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  • Direct measurements of the radial profile of the magnetic field line pitch on PBX-M coupled with model predictions of these profiles allow a critical comparison with the Spitzer and neoclassical models of plasma parallel resistivity. The measurements of the magnetic field line pitch are made by Motional Stark Effect polarimetry, while the model profiles are determined by solving the poloidal field diffusion equation in the TRANSP transport code using measured plasma profiles and assuming either Spitzer or neoclassical resistivity. The measured field pitch profiles were available for only seven cases, and the model profiles were distinguishable from each other inmore » only three of those cases due to finite resistive diffusion times. The data in two of these three were best matched by the Spitzer model, especially in the inner half of the plasma. Portions of the measured pitch profiles for these two cases and the full profiles for other cases, however, departed significantly from both the Spitzer and neoclassical models, indicating a plasma resistivity profile different from either model.« less
  • Direct measurements of the radial profile of the magnetic field line pitch on PBX-M (Phys. Fluids B {bold 2}, 1271 (1990)), coupled with model predictions of these profiles allow a critical comparison with the Spitzer and neoclassical models of plasma parallel resistivity. The measurements of the magnetic field line pitch are made by motional Stark effect polarimetry, while the model profiles are determined by solving the poloidal field diffusion equation in the TRANSP transport code using measured plasma profiles and assuming either Spitzer or neoclassical resistivity. The measured field pitch profiles were available for only seven cases, and the modelmore » profiles were distinguishable from each other in only three of those cases due to finite resistive diffusion times. The data in two of these three were best matched by the Spitzer model, especially in the inner-half of the plasma. Portions of the measured pitch profiles for these two cases and the full profiles for other cases, however, departed significantly from both the Spitzer and neoclassical models, indicating a plasma resistivity profile different from either model.« less
  • Polarimetry measurements of the Doppler-shifted H/sub ..cap alpha../ emission from a hydrogen neutral beam on the PBX-M tokamak have been employed in a novel technique for obtaining q(0) and poloidal magnetic field profiles. The electric field from the beam particle motion across the magnetic field (E = V/sub beam/ /times/ B) causes a wavelength splitting of several angstroms, and polarization of the emitted radiation (Stark effect). Viewed transverse to the fields, the emission is linearly polarized with the angle of polarization related to the direction of the magnetic field. 14 refs., 5 figs.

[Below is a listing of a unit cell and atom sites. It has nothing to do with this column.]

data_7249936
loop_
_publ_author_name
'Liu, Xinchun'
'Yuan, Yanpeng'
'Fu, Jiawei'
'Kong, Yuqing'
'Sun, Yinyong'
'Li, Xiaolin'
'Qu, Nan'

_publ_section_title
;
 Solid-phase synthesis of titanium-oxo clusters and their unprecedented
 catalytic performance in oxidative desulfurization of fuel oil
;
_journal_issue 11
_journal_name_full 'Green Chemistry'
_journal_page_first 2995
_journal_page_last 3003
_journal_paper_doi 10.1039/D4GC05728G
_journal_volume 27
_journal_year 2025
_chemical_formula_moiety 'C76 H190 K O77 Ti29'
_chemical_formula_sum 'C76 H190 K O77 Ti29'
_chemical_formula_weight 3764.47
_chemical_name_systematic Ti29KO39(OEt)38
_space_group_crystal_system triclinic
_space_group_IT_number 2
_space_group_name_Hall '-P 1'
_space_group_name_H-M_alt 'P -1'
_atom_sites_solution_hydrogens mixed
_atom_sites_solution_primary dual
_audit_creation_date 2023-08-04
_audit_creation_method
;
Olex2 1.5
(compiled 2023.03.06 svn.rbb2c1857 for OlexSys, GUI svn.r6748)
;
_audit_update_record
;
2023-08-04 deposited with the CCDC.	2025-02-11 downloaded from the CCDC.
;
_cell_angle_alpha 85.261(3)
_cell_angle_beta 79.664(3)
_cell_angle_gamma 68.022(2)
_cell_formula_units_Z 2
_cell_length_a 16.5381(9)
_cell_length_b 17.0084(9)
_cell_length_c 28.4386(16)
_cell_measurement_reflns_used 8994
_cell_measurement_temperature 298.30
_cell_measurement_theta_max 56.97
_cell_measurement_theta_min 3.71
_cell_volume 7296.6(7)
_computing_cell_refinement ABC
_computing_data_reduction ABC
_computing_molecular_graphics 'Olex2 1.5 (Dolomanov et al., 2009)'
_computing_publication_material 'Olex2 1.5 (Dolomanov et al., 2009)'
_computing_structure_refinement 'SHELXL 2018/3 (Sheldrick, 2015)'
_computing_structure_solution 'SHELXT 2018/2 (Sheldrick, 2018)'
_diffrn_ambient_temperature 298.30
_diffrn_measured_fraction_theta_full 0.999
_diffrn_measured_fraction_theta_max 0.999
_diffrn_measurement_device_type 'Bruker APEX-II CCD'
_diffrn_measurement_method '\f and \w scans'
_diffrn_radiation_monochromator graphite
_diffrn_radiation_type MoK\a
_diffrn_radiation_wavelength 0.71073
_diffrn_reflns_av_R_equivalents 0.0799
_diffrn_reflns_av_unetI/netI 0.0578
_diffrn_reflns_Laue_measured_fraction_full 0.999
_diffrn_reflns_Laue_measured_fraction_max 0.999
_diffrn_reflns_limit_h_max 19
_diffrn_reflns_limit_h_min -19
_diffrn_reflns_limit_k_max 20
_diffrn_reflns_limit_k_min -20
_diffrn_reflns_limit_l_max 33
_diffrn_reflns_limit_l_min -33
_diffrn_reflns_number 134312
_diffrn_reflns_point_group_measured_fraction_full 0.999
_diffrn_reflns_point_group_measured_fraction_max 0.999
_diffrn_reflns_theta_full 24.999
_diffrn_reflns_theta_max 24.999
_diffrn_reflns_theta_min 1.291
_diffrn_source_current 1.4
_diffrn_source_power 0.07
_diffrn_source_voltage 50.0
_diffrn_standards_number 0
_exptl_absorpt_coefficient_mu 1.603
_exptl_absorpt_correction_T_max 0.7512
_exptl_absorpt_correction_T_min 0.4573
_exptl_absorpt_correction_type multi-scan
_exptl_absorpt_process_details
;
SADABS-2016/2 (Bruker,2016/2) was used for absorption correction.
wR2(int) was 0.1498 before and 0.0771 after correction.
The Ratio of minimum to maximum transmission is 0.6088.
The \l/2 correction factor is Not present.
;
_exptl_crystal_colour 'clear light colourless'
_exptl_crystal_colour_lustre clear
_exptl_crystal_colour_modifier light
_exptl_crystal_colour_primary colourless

• Here, predictive understanding of plasma transport is a long-term goal of fusion research. This requires testing models of plasma rotation including poloidal rotation. The present experiment was motivated by recent poloidal rotation measurements on spherical tokamaks (NSTX and MAST) which showed that the poloidal rotation of C +6 is much closer to the neoclassical prediction than reported results in larger aspect ratio machines such as TFTR, DIII-D, JT-60U and JET working at significantly higher toroidal field and ion temperature. We investigated whether the difference in aspect ratio (1.44 on NSTX versus 2.7 on DIII-D) could explain this. We measured Cmore » +6 poloidal rotation in DIII-D under conditions which matched, as best possible, those in the NSTX experiment; we matched plasma current (0.65 MA), on-axis toroidal field (0.55T), minor radius (0.6 m), and outer flux surface shape as well as the density and temperature profiles. DIII-D results from this work also show reasonable agreement with neoclassical theory. Accordingly, the different aspect ratio does not explain the previously mentioned difference in poloidal rotation results.« less
  • Knowledge of poloidal velocity is necessary for the determination of the radial electric field, Er, which along with its gradient is linked to turbulence suppression and transport barrier formation. Recent measurements of poloidal flow on conventional tokamaks have been reported to be an order of magnitude larger than expected from neoclassical theory. In contrast, recent poloidal velocity measurements on the NSTX spherical torus [S. M. Kaye et al., Phys. Plasmas 8, 1977 (2001)] are near or below neoclassical estimates. A novel charge exchange recombination spectroscopy diagnostic is used, which features active and passive sets of up/down symmetric views to producemore » line-integrated poloidal velocity measurements that do not need atomic physics corrections. Local profiles are obtained with an inversion. Poloidal velocity measurements are compared with neoclassical values computed with the codes NCLASS [W. A. Houlberg et al., Phys. Plasmas 4, 3230 (1997)] and GTC-Neo [W. X. Wang, et al., Phys. Plasmas 13, 082501 (2006)], which has been updated to handle impurities. __________________________________________________« less